24 Apr How the Coronavirus Will Change Business Structures
Traditional business structures and models are bound to undergo radical transformation because of the changes that the coronavirus crisis is unleashing on our society. The way global mobility conducts meetings, collaborates with colleagues, protects employees, and markets our campaigns—all of them will be stamped with the messages and methods mandated by the so-called New Normal.
Regardless of when a vaccine or cure is finally invented, approved, and released, global mobility managers need to adapt to these changes to ensure the continuity of our businesses. Doing so can also ensure our own financial and professional stability.
These are some of them:
A critical focus on workplace hygiene and office personnel safety
Water-cooler conversations and the collaborative open working space can already be relegated to things of the past. Forbes gives us an idea of future work practices to expect instead. To people who do report regularly to the physical workspace, cubicles will become necessary havens.
Facemasks will be deemed an essential part of the workplace “uniform.” Social distancing will be observed during departmental meetings and the rare assembly hall gatherings. All employees and assignees will be required to undergo a quick temperature testing before being allowed in the office. To those who do prove to be asymptomatic, they will have to work from home until the risk they pose to their teammates has passed.
A hybrid model that blends WFH and regular office reporting
Another article from Forbes points out that the traditional resistance of business owners to remote work has been smashed.
Even the most stubborn manager has to concede that departmental Zoom meetings have been known to run up to four to five hours a day. Some personnel actually confess to liking remote work, and would not mind doing it full time.
Still, management does have valid concerns about how to maintain productivity, cohesion, and morale among teammates who will work every single day from various locations. One probable solution: come up with a hybrid model that mixes WFH (work from home) and the traditional office set-up.
The employees can work at home on certain days, but (assuming that safety parameters have been met) report to a physical office on others. Guidelines will also have to be instituted to ensure that the deliverables are being fulfilled, and that no worker is slacking off just because they are working most days in their bedroom-turned-office. The temptation of Netflix, after all, is just one click away.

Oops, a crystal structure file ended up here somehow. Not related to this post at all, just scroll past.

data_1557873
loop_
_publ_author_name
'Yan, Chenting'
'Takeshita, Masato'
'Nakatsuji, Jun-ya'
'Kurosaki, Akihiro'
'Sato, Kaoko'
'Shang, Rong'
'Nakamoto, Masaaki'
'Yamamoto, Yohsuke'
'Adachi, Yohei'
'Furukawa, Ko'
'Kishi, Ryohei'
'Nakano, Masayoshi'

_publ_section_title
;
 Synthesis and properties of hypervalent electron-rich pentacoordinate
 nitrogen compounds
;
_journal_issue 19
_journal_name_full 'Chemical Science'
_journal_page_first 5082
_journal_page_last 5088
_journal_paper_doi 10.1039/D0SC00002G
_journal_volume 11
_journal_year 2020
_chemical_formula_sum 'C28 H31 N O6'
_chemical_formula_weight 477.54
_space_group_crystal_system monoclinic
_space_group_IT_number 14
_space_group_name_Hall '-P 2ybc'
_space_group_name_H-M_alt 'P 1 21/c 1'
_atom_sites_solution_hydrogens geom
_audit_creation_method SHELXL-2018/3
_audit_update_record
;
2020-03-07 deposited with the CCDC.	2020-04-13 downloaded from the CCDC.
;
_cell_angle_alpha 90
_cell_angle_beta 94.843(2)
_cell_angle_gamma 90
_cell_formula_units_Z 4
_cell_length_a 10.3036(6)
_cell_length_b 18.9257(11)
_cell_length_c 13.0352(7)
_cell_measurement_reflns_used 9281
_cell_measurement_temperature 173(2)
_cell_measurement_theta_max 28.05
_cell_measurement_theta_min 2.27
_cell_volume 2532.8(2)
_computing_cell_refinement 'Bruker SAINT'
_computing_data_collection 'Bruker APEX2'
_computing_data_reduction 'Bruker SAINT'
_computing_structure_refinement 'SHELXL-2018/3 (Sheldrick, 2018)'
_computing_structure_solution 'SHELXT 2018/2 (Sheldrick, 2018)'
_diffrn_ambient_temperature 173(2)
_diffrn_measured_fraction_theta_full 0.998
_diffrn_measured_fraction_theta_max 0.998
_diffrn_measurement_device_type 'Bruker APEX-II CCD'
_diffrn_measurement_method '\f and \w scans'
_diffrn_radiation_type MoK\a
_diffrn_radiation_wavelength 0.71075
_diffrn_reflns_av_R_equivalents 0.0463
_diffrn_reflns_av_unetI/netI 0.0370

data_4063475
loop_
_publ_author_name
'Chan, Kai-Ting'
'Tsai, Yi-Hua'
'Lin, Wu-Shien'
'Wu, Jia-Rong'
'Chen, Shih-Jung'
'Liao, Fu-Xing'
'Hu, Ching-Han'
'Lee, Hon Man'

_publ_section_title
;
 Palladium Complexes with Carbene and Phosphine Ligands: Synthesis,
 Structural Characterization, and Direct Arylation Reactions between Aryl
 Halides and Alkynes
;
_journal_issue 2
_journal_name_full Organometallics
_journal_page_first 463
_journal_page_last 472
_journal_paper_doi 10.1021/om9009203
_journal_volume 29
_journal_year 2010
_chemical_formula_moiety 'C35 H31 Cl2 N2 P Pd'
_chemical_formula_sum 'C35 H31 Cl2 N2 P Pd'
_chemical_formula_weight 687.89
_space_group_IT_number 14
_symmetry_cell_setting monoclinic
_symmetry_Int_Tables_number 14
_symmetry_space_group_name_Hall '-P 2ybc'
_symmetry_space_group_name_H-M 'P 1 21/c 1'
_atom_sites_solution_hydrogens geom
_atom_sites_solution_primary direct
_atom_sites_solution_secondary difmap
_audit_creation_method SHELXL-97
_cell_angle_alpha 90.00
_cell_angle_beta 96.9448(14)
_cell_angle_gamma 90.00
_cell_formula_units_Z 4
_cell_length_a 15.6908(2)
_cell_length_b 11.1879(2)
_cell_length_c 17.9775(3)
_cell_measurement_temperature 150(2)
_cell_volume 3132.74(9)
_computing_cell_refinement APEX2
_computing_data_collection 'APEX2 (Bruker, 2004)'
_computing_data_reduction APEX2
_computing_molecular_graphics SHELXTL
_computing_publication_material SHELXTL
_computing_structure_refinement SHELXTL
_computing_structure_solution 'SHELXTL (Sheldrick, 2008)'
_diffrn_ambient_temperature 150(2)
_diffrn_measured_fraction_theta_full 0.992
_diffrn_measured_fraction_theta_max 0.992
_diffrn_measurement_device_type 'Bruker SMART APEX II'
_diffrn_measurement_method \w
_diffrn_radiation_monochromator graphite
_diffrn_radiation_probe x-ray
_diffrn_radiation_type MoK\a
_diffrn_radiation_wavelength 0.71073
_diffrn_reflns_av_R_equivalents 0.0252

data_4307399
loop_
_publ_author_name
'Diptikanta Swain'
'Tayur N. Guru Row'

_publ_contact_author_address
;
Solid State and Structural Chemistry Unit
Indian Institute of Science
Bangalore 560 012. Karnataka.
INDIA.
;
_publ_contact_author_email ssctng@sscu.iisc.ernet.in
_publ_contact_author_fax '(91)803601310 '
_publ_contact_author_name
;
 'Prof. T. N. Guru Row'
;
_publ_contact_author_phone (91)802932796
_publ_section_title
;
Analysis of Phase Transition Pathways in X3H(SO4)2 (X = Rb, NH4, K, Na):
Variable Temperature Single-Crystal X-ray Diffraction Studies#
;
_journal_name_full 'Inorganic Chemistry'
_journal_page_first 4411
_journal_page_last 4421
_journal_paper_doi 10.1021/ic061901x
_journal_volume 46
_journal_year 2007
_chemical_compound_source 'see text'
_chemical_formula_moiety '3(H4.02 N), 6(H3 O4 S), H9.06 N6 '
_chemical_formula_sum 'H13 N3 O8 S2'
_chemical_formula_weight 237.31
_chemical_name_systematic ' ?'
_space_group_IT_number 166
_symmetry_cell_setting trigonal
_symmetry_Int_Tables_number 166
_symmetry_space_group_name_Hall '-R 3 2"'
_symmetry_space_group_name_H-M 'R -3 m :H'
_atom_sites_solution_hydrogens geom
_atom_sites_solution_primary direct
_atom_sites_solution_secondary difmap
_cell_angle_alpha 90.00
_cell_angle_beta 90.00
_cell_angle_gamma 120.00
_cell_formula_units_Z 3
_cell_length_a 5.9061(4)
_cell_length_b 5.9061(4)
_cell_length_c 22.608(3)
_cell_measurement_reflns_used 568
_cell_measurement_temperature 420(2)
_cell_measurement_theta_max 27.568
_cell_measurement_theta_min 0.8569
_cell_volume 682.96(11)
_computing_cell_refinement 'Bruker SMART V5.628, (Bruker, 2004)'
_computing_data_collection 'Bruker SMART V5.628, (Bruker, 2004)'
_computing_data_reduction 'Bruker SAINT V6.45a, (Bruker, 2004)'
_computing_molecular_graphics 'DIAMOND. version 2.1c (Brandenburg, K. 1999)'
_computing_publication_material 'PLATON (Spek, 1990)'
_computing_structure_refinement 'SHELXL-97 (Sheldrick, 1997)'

The supply chain will have to be revisited
The Harvard Business School warns us that the disruption that the pandemic has caused will force a re-examination of current, familiar supply chains. For example, if a supplier of raw material from one state suffered bankruptcy, then the business owner-cum-client will have to pivot and find a replacement quickly.
Flexibility is key here as they will have to spot a competent alternative as soon as possible. At the same time, the finance managers in these companies will use the shift as an opportunity to revisit prices and rates as well.
Potential suppliers positioning themselves for new business will either have to present a hard-to-turn-down value proposition, or offer more attractive (or affordable) rates.
IT will have to become even more agile
The best minds of Silicon Valley made agility, adaptability, and innovation non-negotiable core values in order to succeed. The rest of the world will have to follow. They simply have no choice, because of technology’s capability to connect entire communities together, streamline business operations, and even reach out to a greater digital market. Companies who have not invested in IT will now do so.
At the same time, these smart IT whizzes and their app developers will have to shift paradigms as well. Given the scarcity of resources, they might have to resort to less expensive platforms like no-code tools.
They might also have to create tech solutions designed only for the short-term, but can be changed almost overnight to another form in order to address a new concern six months down the line.
In short, while businesses will rely on technology in a way they had not before, the geniuses behind its development will train themselves to work on shorter, faster timelines—while never losing sight of the big picture.